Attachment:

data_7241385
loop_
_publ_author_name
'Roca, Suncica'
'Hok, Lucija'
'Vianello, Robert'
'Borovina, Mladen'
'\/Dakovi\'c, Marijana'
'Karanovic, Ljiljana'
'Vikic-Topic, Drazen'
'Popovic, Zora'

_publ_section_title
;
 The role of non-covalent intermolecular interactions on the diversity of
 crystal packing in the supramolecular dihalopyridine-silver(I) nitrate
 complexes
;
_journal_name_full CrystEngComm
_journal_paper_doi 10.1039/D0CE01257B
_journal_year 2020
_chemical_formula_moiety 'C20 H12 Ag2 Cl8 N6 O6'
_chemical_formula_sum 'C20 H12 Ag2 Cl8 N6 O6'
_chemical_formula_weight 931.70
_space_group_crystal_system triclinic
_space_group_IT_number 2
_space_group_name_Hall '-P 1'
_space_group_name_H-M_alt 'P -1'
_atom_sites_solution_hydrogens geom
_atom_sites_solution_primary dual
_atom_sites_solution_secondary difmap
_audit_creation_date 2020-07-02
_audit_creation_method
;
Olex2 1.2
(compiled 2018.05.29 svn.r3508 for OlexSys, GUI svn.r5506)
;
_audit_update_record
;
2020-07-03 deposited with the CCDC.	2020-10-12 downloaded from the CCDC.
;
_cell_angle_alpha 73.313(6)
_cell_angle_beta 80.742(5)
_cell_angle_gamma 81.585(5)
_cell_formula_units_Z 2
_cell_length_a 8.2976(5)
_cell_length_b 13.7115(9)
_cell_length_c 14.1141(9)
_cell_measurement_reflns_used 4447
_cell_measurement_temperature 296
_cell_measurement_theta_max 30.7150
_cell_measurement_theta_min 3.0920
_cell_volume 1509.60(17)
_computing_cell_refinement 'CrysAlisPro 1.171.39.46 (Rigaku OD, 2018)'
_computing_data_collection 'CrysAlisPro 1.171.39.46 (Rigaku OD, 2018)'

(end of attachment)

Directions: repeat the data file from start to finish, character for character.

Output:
data_7241385
loop_
_publ_author_name
'Roca, Suncica'
'Hok, Lucija'
'Vianello, Robert'
'Borovina, Mladen'
'\/Dakovi\'c, Marijana'
'Karanovic, Ljiljana'
'Vikic-Topic, Drazen'
'Popovic, Zora'

_publ_section_title
;
 The role of non-covalent intermolecular interactions on the diversity of
 crystal packing in the supramolecular dihalopyridine-silver(I) nitrate
 complexes
;
_journal_name_full CrystEngComm
_journal_paper_doi 10.1039/D0CE01257B
_journal_year 2020
_chemical_formula_moiety 'C20 H12 Ag2 Cl8 N6 O6'
_chemical_formula_sum 'C20 H12 Ag2 Cl8 N6 O6'
_chemical_formula_weight 931.70
_space_group_crystal_system triclinic
_space_group_IT_number 2
_space_group_name_Hall '-P 1'
_space_group_name_H-M_alt 'P -1'
_atom_sites_solution_hydrogens geom
_atom_sites_solution_primary dual
_atom_sites_solution_secondary difmap
_audit_creation_date 2020-07-02
_audit_creation_method
;
Olex2 1.2
(compiled 2018.05.29 svn.r3508 for OlexSys, GUI svn.r5506)
;
_audit_update_record
;
2020-07-03 deposited with the CCDC.	2020-10-12 downloaded from the CCDC.
;
_cell_angle_alpha 73.313(6)
_cell_angle_beta 80.742(5)
_cell_angle_gamma 81.585(5)
_cell_formula_units_Z 2
_cell_length_a 8.2976(5)
_cell_length_b 13.7115(9)
_cell_length_c 14.1141(9)
_cell_measurement_reflns_used 4447
_cell_measurement_temperature 296
_cell_measurement_theta_max 30.7150
_cell_measurement_theta_min 3.0920
_cell_volume 1509.60(17)
_computing_cell_refinement 'CrysAlisPro 1.171.39.46 (Rigaku OD, 2018)'
_computing_data_collection 'CrysAlisPro 1.171.39.46 (Rigaku OD, 2018)'